The documents show that the canonical trial or penal process against Father Murphy was never stopped by anyone. In fact, it was only abandoned days before Father Murphy died. Cardinal Ratzinger never took a decision in the case, according to the documents. His deputy, Archbishop Tarcisio Bertone, suggested, given that Father Murphy was in failing health and a canonical trial is a complicated matter, that more expeditious means be used to remove him from all ministry.

To repeat: The charge that Cardinal Ratzinger did anything wrong is unsupported by the documentation on which the story was based. He does not appear in the record as taking any decision. His office, in the person of his deputy, Archbishop Bertone, agreed that there should be full canonical trial. When it became apparent that Father Murphy was in failing health, Archbishop Bertone suggested more expeditious means of removing him from any ministry.

Furthermore, under canon law at the time, the principal responsibility for sexual-abuse cases lay with the local bishop. Archbishop Weakland had from 1977 onwards the responsibility of administering penalties to Father Murphy. He did nothing until 1996. It was at that point that Cardinal Ratzinger’s office became involved, and it subsequently did nothing to impede the local process.

The New York Times flatly got the story wrong, according to its own evidence. Readers may want to speculate on why.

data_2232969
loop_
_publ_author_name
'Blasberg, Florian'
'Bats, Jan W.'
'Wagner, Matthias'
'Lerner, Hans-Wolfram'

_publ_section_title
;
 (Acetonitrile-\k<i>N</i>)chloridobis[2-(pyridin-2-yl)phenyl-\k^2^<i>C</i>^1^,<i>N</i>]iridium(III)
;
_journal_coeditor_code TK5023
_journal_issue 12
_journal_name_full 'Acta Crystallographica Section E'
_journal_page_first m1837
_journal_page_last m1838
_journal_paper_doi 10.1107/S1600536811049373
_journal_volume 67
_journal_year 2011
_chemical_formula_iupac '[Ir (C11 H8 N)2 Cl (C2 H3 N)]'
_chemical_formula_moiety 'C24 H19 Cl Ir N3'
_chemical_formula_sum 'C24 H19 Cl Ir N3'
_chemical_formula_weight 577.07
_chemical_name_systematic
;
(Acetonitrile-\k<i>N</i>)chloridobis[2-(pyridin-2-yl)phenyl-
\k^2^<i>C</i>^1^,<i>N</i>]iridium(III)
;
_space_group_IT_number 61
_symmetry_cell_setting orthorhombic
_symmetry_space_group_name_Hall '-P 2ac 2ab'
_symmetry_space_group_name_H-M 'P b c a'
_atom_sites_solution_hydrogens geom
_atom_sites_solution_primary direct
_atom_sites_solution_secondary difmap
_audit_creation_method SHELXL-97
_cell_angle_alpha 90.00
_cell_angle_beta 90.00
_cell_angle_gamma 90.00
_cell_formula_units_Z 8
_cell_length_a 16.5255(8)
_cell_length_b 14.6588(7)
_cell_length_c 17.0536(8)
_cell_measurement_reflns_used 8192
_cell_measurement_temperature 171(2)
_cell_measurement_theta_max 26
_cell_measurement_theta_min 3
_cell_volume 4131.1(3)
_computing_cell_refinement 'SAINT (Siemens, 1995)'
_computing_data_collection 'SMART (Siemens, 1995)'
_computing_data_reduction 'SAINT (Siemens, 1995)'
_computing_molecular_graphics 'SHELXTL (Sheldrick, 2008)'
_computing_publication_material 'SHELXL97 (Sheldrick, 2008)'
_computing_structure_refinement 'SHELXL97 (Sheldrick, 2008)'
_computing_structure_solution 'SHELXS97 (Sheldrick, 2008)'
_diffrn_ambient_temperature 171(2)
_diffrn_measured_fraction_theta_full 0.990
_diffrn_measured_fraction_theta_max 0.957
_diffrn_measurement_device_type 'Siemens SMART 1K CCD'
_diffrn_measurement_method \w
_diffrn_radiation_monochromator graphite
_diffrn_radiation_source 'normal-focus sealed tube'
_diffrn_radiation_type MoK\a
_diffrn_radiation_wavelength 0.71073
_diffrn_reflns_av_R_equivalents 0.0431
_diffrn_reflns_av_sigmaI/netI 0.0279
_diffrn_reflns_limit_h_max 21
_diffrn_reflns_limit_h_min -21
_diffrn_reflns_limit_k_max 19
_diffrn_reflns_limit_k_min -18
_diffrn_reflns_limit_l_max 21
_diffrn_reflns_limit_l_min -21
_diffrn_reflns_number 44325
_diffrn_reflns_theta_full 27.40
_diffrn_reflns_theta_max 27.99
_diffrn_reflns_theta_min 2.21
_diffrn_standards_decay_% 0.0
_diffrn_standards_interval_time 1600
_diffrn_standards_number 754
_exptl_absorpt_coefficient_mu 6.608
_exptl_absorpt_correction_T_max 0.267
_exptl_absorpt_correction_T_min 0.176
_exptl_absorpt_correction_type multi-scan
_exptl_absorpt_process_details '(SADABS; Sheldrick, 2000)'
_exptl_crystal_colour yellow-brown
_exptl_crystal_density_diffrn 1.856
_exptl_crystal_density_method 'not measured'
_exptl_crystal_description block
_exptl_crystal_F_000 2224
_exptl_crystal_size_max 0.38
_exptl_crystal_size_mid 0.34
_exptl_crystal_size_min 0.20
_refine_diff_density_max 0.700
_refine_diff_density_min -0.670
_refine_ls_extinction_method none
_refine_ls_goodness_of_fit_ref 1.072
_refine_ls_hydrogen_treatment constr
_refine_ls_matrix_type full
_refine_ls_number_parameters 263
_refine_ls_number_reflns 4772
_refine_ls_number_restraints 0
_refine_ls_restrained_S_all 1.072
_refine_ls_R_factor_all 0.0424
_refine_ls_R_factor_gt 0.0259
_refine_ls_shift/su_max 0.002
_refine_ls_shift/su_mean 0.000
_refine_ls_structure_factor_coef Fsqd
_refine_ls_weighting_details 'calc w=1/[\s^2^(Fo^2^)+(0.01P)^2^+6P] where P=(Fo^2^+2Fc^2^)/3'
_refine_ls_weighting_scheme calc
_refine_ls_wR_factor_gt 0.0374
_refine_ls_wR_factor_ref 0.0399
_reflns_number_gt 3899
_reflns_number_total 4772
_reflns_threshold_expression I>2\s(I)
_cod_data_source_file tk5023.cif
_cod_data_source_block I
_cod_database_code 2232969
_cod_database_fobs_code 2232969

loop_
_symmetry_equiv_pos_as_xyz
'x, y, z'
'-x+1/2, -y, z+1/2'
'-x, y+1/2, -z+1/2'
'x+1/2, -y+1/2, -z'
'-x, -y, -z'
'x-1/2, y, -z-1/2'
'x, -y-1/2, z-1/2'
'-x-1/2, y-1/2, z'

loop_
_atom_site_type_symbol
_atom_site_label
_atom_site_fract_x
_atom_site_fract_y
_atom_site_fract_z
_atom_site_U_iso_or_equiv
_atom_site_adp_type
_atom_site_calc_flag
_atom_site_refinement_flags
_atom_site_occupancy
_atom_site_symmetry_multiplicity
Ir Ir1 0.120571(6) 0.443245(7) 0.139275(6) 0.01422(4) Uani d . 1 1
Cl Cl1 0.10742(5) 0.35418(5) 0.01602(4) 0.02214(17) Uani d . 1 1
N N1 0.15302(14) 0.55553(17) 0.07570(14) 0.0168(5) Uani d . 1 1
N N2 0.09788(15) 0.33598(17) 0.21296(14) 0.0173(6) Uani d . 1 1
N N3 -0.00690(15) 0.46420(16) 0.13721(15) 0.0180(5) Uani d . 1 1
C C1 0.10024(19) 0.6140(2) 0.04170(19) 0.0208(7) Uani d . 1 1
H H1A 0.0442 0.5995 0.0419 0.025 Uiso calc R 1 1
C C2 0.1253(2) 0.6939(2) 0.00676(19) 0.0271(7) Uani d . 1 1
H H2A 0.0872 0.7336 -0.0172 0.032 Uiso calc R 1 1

Here is the relevant timeline, drawn from the documents the New York Times posted on its own website.

15 May 1974

Abuse by Fr. Lawrence Murphy is alleged by a former student at St. John’s School for the Deaf in Milwaukee. In fact, accusations against Father Murphy go back more than a decade.

12 September 1974

Father Murphy is granted an official “temporary sick leave” from St. John’s School for the Deaf. He leaves Milwaukee and moves to northern Wisconsin, in the Diocese of Superior, where he lives in a family home with his mother. He has no official assignment from this point until his death in 1998. He does not return to live in Milwaukee. No canonical penalties are pursued against him.

9 July 1980

Officials in the Diocese of Superior write to officials in the Archdiocese of Milwaukee about what ministry Father Murphy might undertake in Superior. Archbishop Rembert Weakland, archbishop of Milwaukee since 1977, has been consulted and says it would be unwise to have Father Murphy return to ministry with the deaf community. There is no indication that Archbishop Weakland foresees any other measures to be taken in the case.

17 July 1996